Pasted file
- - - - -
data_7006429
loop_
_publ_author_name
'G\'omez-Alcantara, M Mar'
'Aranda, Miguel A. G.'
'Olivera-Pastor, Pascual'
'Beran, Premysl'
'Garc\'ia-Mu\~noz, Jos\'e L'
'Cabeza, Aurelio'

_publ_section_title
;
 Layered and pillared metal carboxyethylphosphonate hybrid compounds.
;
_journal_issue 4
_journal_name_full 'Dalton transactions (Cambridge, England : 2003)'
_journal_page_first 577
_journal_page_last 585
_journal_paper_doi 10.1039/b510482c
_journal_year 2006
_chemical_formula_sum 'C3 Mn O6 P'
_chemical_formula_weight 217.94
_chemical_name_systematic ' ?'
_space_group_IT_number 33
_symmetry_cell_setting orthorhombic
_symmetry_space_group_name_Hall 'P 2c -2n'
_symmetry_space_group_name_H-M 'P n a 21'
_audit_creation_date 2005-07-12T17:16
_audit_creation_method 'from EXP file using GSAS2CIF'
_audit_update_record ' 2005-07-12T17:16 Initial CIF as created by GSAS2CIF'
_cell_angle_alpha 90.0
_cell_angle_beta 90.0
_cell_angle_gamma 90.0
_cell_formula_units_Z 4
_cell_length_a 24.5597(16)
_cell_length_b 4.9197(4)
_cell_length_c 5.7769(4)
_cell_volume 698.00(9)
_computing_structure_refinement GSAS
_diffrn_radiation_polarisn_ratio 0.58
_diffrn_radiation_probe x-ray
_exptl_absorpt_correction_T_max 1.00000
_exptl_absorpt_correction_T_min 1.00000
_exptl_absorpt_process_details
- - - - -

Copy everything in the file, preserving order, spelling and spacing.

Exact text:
data_7006429
loop_
_publ_author_name
'G\'omez-Alcantara, M Mar'
'Aranda, Miguel A. G.'
'Olivera-Pastor, Pascual'
'Beran, Premysl'
'Garc\'ia-Mu\~noz, Jos\'e L'
'Cabeza, Aurelio'

_publ_section_title
;
 Layered and pillared metal carboxyethylphosphonate hybrid compounds.
;
_journal_issue 4
_journal_name_full 'Dalton transactions (Cambridge, England : 2003)'
_journal_page_first 577
_journal_page_last 585
_journal_paper_doi 10.1039/b510482c
_journal_year 2006
_chemical_formula_sum 'C3 Mn O6 P'
_chemical_formula_weight 217.94
_chemical_name_systematic ' ?'
_space_group_IT_number 33
_symmetry_cell_setting orthorhombic
_symmetry_space_group_name_Hall 'P 2c -2n'
_symmetry_space_group_name_H-M 'P n a 21'
_audit_creation_date 2005-07-12T17:16
_audit_creation_method 'from EXP file using GSAS2CIF'
_audit_update_record ' 2005-07-12T17:16 Initial CIF as created by GSAS2CIF'
_cell_angle_alpha 90.0
_cell_angle_beta 90.0
_cell_angle_gamma 90.0
_cell_formula_units_Z 4
_cell_length_a 24.5597(16)
_cell_length_b 4.9197(4)
_cell_length_c 5.7769(4)
_cell_volume 698.00(9)
_computing_structure_refinement GSAS
_diffrn_radiation_polarisn_ratio 0.58
_diffrn_radiation_probe x-ray
_exptl_absorpt_correction_T_max 1.00000
_exptl_absorpt_correction_T_min 1.00000
_exptl_absorpt_process_details